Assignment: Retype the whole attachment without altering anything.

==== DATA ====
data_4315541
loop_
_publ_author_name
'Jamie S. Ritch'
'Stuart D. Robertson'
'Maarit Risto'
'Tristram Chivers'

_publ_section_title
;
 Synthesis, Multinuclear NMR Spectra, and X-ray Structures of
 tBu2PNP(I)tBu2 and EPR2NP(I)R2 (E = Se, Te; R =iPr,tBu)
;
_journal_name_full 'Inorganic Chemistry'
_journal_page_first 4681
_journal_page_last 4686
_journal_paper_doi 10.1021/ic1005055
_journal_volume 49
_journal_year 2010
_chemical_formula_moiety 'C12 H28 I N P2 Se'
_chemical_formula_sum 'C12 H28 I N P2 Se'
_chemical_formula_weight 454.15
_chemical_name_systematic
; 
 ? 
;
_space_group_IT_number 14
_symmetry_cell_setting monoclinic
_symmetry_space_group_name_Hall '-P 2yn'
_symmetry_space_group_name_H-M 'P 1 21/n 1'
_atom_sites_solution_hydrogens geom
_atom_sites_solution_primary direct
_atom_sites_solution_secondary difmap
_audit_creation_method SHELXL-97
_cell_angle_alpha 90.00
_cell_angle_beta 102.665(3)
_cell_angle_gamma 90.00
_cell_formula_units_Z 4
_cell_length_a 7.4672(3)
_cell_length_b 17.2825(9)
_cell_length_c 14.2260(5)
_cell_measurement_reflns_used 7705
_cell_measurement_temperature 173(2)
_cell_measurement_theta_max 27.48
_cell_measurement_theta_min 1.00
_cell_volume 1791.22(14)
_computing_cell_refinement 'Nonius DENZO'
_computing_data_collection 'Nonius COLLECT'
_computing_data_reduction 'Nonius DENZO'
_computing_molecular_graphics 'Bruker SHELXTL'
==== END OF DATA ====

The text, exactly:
data_4315541
loop_
_publ_author_name
'Jamie S. Ritch'
'Stuart D. Robertson'
'Maarit Risto'
'Tristram Chivers'

_publ_section_title
;
 Synthesis, Multinuclear NMR Spectra, and X-ray Structures of
 tBu2PNP(I)tBu2 and EPR2NP(I)R2 (E = Se, Te; R =iPr,tBu)
;
_journal_name_full 'Inorganic Chemistry'
_journal_page_first 4681
_journal_page_last 4686
_journal_paper_doi 10.1021/ic1005055
_journal_volume 49
_journal_year 2010
_chemical_formula_moiety 'C12 H28 I N P2 Se'
_chemical_formula_sum 'C12 H28 I N P2 Se'
_chemical_formula_weight 454.15
_chemical_name_systematic
; 
 ? 
;
_space_group_IT_number 14
_symmetry_cell_setting monoclinic
_symmetry_space_group_name_Hall '-P 2yn'
_symmetry_space_group_name_H-M 'P 1 21/n 1'
_atom_sites_solution_hydrogens geom
_atom_sites_solution_primary direct
_atom_sites_solution_secondary difmap
_audit_creation_method SHELXL-97
_cell_angle_alpha 90.00
_cell_angle_beta 102.665(3)
_cell_angle_gamma 90.00
_cell_formula_units_Z 4
_cell_length_a 7.4672(3)
_cell_length_b 17.2825(9)
_cell_length_c 14.2260(5)
_cell_measurement_reflns_used 7705
_cell_measurement_temperature 173(2)
_cell_measurement_theta_max 27.48
_cell_measurement_theta_min 1.00
_cell_volume 1791.22(14)
_computing_cell_refinement 'Nonius DENZO'
_computing_data_collection 'Nonius COLLECT'
_computing_data_reduction 'Nonius DENZO'
_computing_molecular_graphics 'Bruker SHELXTL'